Brandonn From 'Queer Eye' On How The Show Helped Save His Life

Christopher Smith/Netflix

Unlike other heroes featured on the show, Brandonn from Queer Eye didn't end his episode with a drastic new look. Sure, he got a nice haircut and some Tan-approved outfits, but for Brandonn, the real makeover happened inside — inside of his house and his heart. After being medically discharged from the military at 21, he struggled to adjust to civilian life. He discovered newfound purpose after co-founding the Veterans Community Project, a non-profit organization that builds tiny homes for veterans, but it almost helped too much — he threw himself into work, letting quality time with family and a lengthy home improvement list slip to the bottom of his priority list. He was scared to open up about how he was feeling, so he closed himself off from the rest of the world. Eventually, though, the emotional distance became too much. And that's where Queer Eye came in.

"Queer Eye has really helped me to be able to kind of come out of my shell and not be judged," Brandonn tells Bustle. "I struggled a lot with being judged. [The show has] really been able to not only help me as a co-founder, but help me as a dad and a husband."

Karamo, who is a licensed social worker and psychotherapist, spent some time with Brandonn to help him break down the walls he'd built up from his past. He admitted he was afraid to be vulnerable, but was eventually able to find strength from it. "[The Fab Five] were like, 'Dude, we don't even talk to 40-year-olds that have so much life experience,'" Brandonn says. "And they're like, 'Nobody has the right to judge you. Not even yourself. You can't even judge yourself man, you just need to love life and not look back ... I think that was one of the biggest things that I took away. So I could literally let down my walls and my barriers and let people in. And I owed that to my family."

The experience has opened his eyes to the importance of reaching out and embracing others' support, and he hopes it does the same for people watching — especially his fellow veterans. "The Veterans Community Project and the Fab Five saved my life," he says, explaining that he's previously struggled with depression and suicidal ideation. "Being able to understand that people have my back and they're supporting me has been huge. And people need to know that ... If I could stop one veteran from committing suicide, or showing another veteran that they're not alone, you know, I think that's hopefully what my episode does for them ... A lot of us have these struggles. And if you need help, reach out to me. You know, reach out to any of us. We have each others' backs."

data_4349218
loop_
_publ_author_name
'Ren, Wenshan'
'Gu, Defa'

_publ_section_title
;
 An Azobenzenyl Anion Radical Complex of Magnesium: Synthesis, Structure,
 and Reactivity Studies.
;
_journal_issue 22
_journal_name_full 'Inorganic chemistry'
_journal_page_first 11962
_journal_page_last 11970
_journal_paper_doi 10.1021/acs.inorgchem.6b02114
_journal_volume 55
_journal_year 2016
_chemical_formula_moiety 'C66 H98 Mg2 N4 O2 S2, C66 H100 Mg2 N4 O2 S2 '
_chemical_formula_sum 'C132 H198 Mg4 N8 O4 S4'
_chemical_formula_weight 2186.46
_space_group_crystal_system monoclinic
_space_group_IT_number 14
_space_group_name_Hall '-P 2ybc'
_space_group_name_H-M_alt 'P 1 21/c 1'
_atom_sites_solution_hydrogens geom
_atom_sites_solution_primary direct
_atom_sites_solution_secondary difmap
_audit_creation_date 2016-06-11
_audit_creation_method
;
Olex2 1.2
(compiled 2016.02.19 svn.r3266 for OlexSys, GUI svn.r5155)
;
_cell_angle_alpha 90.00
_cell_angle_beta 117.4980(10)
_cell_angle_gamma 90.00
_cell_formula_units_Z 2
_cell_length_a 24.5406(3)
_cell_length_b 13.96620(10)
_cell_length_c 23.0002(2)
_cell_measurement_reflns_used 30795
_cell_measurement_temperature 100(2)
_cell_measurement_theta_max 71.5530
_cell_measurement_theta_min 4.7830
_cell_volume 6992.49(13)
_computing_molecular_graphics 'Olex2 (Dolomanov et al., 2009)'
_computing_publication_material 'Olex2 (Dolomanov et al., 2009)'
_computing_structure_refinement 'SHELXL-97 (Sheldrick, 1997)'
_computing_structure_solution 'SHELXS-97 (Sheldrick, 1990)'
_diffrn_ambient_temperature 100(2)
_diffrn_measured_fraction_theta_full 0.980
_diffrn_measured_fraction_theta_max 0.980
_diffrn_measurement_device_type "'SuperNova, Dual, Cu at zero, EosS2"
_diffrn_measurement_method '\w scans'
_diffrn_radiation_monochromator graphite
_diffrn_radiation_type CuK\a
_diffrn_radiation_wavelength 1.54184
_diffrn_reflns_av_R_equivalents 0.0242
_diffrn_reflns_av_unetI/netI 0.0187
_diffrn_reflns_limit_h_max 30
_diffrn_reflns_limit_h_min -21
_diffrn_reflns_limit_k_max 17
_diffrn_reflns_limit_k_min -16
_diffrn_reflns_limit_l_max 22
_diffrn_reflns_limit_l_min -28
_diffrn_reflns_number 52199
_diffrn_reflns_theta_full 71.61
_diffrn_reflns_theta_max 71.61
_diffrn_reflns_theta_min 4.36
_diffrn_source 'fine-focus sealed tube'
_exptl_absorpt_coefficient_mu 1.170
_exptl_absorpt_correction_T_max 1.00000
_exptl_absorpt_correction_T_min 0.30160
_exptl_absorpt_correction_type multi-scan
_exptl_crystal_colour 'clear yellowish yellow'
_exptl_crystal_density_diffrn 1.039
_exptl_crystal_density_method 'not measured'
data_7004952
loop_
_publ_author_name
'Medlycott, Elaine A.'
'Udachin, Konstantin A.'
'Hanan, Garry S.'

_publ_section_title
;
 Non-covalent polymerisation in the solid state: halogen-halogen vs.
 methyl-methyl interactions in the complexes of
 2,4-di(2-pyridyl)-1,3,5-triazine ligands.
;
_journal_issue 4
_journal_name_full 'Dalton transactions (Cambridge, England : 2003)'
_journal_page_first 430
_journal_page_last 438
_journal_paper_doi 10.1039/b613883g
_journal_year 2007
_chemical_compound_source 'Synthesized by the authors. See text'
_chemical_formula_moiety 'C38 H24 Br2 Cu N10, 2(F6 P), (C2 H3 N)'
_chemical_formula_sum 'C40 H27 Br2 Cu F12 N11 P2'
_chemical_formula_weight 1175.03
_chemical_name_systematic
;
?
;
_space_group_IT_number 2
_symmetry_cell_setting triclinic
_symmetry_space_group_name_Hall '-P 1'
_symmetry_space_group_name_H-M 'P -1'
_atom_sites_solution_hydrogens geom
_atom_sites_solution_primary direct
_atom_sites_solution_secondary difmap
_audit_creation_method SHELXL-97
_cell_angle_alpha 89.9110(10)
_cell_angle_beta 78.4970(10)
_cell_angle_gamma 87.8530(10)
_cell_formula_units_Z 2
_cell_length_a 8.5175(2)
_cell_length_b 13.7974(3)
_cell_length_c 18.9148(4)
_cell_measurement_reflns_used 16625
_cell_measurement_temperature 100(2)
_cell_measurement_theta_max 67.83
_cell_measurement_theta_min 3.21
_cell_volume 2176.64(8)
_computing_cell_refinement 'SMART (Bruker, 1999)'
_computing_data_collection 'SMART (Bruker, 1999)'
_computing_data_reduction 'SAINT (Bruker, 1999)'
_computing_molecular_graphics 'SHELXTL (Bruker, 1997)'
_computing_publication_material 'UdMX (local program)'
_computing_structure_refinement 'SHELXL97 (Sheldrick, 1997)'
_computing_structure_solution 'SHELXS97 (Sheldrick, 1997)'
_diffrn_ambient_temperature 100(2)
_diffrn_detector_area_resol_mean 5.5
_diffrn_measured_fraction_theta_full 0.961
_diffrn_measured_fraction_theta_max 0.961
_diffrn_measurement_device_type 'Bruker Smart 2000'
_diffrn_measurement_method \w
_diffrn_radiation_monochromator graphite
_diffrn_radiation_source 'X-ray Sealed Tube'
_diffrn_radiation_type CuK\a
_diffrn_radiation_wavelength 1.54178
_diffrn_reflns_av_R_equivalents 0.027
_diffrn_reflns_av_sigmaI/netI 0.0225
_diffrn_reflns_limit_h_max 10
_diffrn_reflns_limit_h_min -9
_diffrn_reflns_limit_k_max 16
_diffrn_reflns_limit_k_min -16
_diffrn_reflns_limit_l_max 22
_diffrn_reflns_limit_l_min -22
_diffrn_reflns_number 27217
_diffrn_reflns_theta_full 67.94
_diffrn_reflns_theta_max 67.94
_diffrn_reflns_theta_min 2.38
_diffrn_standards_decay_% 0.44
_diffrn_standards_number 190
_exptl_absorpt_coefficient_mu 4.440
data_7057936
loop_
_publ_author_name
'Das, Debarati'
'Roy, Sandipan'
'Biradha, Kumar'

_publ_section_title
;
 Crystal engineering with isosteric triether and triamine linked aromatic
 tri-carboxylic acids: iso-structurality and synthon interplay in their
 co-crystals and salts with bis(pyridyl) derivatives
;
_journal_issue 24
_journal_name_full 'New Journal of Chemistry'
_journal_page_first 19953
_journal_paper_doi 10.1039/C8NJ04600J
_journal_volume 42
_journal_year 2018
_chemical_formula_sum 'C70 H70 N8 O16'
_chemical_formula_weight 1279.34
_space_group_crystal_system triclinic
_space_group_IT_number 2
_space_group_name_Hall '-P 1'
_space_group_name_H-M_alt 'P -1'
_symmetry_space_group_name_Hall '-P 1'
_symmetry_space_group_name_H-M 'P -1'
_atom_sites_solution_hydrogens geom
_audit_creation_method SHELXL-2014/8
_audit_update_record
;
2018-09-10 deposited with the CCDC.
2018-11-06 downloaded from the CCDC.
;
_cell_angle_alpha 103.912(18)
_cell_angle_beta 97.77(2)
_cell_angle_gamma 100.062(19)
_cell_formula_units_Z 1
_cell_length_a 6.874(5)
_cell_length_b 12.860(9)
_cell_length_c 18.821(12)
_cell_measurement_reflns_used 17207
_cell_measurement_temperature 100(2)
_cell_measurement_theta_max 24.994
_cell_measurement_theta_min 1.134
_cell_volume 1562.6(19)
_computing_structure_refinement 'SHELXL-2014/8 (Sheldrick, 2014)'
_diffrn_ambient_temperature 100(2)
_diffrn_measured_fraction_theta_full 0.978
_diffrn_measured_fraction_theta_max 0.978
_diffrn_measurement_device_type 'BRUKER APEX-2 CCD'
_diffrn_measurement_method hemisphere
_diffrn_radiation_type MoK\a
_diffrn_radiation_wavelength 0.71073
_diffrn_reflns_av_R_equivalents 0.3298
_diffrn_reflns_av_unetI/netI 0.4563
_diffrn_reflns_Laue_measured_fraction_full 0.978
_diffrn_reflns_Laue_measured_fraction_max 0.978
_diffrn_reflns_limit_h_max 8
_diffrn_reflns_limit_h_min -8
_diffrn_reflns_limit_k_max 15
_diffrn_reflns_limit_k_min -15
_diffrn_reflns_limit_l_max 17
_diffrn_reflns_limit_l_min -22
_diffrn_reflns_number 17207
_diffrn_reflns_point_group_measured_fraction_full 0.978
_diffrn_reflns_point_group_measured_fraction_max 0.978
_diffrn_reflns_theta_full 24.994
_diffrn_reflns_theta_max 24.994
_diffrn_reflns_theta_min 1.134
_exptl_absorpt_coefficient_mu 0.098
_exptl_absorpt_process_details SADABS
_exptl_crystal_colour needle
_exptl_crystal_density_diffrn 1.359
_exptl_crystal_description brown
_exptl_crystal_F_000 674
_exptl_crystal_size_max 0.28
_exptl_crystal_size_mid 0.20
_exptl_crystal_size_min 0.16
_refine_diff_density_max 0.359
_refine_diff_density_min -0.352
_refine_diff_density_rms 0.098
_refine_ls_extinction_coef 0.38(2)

Now, Brandonn is enjoying his finished home renovations and more quality time with his wife and three kids. He says he's even coaching little league baseball and wrestling this year. Plus, he gifted his wife a super romantic present: a LoveBook. "Have you guys seen that on Facebook?" he asks. "It tells her the reasons why I love her. So that was really big, because I've never been able to really express that."

If you've seen how Brandonn started his episode, you know what a milestone that is, and it sounds like he's only continuing to become a better husband, father, and advocate.

If you or someone you know is seeking help for mental health concerns, visit the National Alliance on Mental Health (NAMI) website, or call 1-800-950-NAMI(6264). For confidential treatment referrals, visit the Substance Abuse and Mental Health Services Administration (SAMHSA) website, or call the National Helpline at 1-800-662-HELP(4357). In an emergency, contact the National Suicide Prevention Lifeline at 1-800-273-TALK(8255) or call 911.

If you or someone you know is experiencing suicidal thoughts, call the National Suicide Prevention Hotline at 1-800-273-8255 or text HOME to the Crisis Text Line at 741741. You can also reach out to the Trans Lifeline at 877-565-8860 or the Trevor Lifeline at 1-866-488-7386, or to your local suicide crisis center.